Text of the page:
Christmas Summary Classics
This series contains summary of Classic books such as Emma, Arne, Arabian Nights, Pride and prejudice, Tower of London, Wealth of Nations etc. Each book is specially crafted after reading complete book in less than 30 pages. One who wants to get joy of book reading especially in very less time can go for it.
Read alsoThe History of Tom Jones, a Foundling
Tom Jones is a foundling discovered on the property of a very kind, wealthy landowner, Squire Allworthy, in Somerset in England's West Country. Tom grows into a vigorous and lusty, yet honest and kind-hearted, youth. He develops affection for his neighbour's daughter, Sophia Western. On one hand, their love reflects the romantic comedy genre that…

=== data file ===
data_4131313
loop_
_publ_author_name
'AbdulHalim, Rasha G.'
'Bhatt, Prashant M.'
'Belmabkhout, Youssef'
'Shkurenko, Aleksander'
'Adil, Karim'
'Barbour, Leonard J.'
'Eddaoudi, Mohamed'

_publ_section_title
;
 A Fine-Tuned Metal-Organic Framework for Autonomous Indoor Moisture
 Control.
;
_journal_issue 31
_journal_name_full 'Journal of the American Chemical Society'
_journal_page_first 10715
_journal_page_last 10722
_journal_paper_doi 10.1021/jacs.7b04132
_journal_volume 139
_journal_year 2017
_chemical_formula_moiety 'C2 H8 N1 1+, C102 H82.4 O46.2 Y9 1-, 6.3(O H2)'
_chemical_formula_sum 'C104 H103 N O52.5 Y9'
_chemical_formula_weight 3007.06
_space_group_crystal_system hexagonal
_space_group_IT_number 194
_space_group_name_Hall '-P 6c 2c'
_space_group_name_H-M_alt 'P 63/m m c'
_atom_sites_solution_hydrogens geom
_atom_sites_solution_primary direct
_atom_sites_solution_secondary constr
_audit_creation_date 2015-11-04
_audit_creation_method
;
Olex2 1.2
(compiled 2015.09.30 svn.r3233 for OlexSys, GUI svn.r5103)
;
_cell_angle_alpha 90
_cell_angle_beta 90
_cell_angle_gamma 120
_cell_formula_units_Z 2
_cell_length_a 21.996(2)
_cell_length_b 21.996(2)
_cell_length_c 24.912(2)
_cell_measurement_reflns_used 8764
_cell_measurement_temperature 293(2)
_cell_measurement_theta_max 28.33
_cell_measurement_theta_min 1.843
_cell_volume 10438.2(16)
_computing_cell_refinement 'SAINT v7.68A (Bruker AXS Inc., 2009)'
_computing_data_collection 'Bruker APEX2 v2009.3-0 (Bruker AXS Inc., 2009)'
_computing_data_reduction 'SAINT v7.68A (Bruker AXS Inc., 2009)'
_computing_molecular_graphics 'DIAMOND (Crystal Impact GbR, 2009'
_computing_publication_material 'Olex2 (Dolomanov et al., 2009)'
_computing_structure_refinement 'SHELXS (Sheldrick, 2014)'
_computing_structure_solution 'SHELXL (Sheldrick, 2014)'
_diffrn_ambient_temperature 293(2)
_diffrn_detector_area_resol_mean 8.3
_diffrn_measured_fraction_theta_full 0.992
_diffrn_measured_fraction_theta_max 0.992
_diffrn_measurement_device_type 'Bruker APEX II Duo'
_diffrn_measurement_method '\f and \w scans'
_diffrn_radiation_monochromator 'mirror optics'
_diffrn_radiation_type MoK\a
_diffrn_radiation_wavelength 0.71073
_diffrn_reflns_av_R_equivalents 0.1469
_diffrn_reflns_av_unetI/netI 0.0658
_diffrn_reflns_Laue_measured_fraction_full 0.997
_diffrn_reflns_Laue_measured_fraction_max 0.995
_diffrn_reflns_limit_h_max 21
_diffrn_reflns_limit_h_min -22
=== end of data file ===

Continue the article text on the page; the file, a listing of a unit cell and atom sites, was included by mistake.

"Jonathan Wild," published in 1743, is in many respects Fielding's most powerful piece of satire, surpassed only, perhaps, by Thackeray's "Barry Lyndon." It can hardly be called a novel, and still less a serious biography, though it is founded on the real history of a notorious highway robber and thief. The author disclaimed in his preface any attempt on his part at authentic history or faithful portraiture. "Roguery, and not a rogue is my subject," he wrote; adding, that the ideas of goodness and greatness are too often confounded together. "A man may be great without being good, or good without being great." The story of "Jonathan Wild" is really a bitter, satirical attack on what Fielding called "the greatness which is totally devoid of goodness." He avowed it his intention "to expose the character of this bombast greatness," and no one can deny the success of his achievement. Surely no story was ever written under more desperate circumstances. The evils of poverty, which at this period were at their height, were aggravated by the serious illness of his wife, and his own sufferings from attacks of gout. These troubles and others may well increase our admiration for the genius which, in the face of all difficulties, is shown in "Jonathan Wild."